University of WA study finds WA teens born through IVF less aggressive but more at risk for depression
According to a groundbreaking research study conducted at the University of Western Australia, IVF children are less likely to be aggressive or delinquent in adolescence, but they may be more prone to depression.
The unique UWA research, in partnership with the Raine Study, examined the mental health of 163 adolescents born in Western Australia following an IVF process and compared to a control group of adolescents.
And the results, which have now been published in the journal ‘Human Reproduction’, showed that IVF offspring were more responsible and better behaved.
“The results of our latest study are interesting because they show that at ages 14 and 17, ART-conceived adolescents behave better, demonstrating less externalized behavioral traits,” said study leader Professor Roger Hart. .
However, Professor Hart said a slight increase in depression has been noted in 14-year-olds conceived with assisted reproductive technology.
“At age 14, IVF offspring had a higher incidence of clinical depression (12% versus 8%) although this difference disappeared at age 17,” Professor Hart said.
“It is reassuring that differences in depression rates were not observed at age 17, but these results need to be replicated.
“As the use of assisted reproduction is common and mental health disorders increase, knowledge of a potential association is important for parents and healthcare providers.”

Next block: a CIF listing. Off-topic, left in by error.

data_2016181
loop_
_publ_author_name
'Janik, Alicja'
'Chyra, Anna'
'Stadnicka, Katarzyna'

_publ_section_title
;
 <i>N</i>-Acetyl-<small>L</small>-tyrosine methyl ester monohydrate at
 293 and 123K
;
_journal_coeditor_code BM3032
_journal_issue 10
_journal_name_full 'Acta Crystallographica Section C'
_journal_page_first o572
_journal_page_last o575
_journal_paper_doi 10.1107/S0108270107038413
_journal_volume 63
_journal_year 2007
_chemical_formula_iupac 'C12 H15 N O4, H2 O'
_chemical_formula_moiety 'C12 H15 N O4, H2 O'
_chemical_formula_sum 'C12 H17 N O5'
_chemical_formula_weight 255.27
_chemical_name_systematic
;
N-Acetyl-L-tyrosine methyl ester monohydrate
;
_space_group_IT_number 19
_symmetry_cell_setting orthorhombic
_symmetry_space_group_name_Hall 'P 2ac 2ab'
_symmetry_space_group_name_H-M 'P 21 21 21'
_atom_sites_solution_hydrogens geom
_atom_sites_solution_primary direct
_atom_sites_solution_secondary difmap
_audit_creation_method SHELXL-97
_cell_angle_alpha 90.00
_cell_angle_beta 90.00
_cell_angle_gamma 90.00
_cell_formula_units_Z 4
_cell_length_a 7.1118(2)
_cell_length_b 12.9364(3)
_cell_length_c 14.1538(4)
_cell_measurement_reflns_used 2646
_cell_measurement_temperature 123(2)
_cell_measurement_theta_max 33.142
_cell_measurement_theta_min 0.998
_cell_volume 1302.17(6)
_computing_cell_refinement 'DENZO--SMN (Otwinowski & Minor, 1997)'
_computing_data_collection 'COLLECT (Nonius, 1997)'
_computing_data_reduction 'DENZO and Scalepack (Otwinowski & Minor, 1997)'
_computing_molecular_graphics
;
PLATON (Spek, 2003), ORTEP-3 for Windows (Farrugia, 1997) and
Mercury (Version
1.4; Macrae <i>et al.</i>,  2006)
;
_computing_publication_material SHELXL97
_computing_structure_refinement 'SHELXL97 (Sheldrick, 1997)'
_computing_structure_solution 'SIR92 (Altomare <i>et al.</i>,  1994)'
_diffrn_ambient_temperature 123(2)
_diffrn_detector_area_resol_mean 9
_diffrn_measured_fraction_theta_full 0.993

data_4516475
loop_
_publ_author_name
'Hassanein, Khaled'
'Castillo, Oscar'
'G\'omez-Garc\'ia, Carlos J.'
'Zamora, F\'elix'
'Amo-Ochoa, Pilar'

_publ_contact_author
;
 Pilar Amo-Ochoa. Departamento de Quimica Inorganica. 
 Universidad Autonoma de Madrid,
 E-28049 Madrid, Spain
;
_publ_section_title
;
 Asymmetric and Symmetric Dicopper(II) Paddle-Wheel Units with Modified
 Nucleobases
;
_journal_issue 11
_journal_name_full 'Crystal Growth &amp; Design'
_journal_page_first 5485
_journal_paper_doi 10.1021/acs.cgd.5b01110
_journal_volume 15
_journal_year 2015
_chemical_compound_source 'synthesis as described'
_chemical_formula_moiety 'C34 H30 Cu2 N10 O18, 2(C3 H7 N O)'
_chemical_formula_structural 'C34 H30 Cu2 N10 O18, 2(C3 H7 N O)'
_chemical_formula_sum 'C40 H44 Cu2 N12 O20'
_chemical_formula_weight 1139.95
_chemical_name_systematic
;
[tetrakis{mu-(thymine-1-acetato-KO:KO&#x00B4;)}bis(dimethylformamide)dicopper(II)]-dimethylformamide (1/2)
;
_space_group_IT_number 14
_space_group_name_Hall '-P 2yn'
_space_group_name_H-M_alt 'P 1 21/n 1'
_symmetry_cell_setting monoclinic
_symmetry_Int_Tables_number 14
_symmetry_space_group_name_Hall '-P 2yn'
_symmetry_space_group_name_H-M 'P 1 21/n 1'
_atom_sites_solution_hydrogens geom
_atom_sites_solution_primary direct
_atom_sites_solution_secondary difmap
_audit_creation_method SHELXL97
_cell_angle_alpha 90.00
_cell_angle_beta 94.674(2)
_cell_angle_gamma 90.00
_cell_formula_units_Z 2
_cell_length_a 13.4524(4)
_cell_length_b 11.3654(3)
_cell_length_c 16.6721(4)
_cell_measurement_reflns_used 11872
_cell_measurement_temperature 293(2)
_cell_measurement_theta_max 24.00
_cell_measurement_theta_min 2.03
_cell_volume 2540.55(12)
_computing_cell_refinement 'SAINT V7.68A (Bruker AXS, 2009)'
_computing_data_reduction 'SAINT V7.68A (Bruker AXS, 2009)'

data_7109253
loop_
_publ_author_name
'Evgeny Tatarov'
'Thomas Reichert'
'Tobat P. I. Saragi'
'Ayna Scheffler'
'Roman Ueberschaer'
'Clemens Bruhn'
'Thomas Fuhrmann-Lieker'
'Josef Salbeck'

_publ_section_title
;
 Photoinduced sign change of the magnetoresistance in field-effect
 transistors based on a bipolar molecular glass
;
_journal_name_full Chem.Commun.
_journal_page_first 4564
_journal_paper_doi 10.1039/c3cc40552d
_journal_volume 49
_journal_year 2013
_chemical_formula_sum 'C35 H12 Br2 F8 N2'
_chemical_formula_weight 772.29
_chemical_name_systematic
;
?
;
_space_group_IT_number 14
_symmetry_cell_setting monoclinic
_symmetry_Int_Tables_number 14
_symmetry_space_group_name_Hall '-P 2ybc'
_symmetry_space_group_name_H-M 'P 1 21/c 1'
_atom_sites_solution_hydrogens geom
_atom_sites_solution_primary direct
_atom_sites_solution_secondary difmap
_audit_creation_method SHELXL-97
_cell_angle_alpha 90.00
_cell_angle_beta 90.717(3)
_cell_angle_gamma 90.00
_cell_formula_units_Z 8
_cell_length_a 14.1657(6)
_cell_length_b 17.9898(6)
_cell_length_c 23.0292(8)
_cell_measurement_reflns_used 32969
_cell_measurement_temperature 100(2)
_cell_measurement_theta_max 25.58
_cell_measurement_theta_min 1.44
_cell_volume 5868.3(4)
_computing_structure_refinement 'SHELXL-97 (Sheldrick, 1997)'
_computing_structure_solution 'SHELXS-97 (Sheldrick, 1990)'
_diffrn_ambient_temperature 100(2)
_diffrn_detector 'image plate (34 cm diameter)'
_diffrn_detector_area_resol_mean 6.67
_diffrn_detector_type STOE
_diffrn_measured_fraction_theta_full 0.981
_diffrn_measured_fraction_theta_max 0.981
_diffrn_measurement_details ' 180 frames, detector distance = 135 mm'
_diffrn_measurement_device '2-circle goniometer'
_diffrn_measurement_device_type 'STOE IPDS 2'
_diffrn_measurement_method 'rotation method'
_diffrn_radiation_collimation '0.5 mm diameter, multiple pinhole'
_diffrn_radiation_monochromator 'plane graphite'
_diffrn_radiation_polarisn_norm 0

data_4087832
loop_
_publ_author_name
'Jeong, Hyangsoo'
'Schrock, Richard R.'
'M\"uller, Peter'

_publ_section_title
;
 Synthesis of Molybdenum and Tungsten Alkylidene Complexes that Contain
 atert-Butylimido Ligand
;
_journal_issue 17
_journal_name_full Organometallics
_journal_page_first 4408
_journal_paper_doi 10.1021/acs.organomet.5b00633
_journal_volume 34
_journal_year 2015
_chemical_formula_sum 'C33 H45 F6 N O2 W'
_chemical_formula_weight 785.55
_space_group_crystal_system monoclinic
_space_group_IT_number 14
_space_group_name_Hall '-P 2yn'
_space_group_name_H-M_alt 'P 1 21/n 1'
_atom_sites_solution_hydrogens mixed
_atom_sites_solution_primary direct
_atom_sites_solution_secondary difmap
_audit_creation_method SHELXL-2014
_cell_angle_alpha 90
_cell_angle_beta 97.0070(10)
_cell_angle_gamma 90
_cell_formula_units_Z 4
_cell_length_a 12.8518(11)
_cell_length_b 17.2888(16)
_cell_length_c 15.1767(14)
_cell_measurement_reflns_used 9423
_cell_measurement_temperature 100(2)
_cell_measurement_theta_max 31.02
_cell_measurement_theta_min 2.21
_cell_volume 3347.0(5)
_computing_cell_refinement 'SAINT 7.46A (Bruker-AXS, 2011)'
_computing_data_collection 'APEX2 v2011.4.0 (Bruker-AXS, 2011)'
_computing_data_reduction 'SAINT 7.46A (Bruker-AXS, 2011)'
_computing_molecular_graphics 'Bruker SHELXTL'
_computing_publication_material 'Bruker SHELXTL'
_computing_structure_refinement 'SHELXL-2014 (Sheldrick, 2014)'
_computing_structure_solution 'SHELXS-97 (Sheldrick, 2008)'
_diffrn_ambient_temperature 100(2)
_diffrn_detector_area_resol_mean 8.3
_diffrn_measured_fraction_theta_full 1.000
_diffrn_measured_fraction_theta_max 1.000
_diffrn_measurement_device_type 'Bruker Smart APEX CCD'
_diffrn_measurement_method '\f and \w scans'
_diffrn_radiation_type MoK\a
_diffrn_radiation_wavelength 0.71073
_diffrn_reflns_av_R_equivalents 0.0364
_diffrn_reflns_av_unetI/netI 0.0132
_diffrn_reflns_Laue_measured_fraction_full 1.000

The team also published an article earlier this year by Laura Wijs, of UWA’s Division of Pathology and Laboratory Medicine, which looked at the general health of adolescent IVF.
Professor Hart said he found that IVF girls had lower body mass index and less fat than the control group – but no significant difference was found with adolescent boys.
“Other reassuring data for the IVF children themselves and their parents is that our research showed that there was no difference in blood measures of cardiac or metabolic risk between the two groups,” he said. he declares.
One in 20 babies born in Australia is now conceived through IVF.
“We really hope these studies provide reassurance to couples considering embarking on IVF treatment, children and adults born from IVF treatment, and IVF clinicians counseling their patients who are struggling to conceive,” said added Professor Hart.